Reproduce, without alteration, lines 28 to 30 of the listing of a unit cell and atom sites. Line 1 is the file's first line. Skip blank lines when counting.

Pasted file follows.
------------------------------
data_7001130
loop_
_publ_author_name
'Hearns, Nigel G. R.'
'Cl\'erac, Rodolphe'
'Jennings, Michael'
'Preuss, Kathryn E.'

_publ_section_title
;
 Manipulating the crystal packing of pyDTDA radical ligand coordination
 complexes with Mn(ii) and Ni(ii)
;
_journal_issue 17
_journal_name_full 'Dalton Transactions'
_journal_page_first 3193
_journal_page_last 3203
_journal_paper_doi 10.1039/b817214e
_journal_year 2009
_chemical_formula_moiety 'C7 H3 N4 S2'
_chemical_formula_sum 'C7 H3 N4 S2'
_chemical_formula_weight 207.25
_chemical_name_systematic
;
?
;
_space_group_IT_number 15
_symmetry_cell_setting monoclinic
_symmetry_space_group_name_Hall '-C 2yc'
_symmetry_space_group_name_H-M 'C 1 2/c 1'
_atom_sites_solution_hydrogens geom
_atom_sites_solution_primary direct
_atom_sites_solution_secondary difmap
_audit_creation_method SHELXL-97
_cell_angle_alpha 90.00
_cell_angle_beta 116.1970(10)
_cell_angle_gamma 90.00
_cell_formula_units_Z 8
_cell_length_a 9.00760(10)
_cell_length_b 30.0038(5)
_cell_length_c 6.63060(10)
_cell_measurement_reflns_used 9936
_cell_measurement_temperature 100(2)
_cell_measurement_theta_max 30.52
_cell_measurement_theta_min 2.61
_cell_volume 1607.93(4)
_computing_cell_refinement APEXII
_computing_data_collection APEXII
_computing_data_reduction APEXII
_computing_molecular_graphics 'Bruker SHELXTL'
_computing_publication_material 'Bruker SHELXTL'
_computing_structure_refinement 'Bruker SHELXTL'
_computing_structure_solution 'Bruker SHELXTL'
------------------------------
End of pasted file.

_symmetry_space_group_name_Hall '-C 2yc'
_symmetry_space_group_name_H-M 'C 1 2/c 1'
_atom_sites_solution_hydrogens geom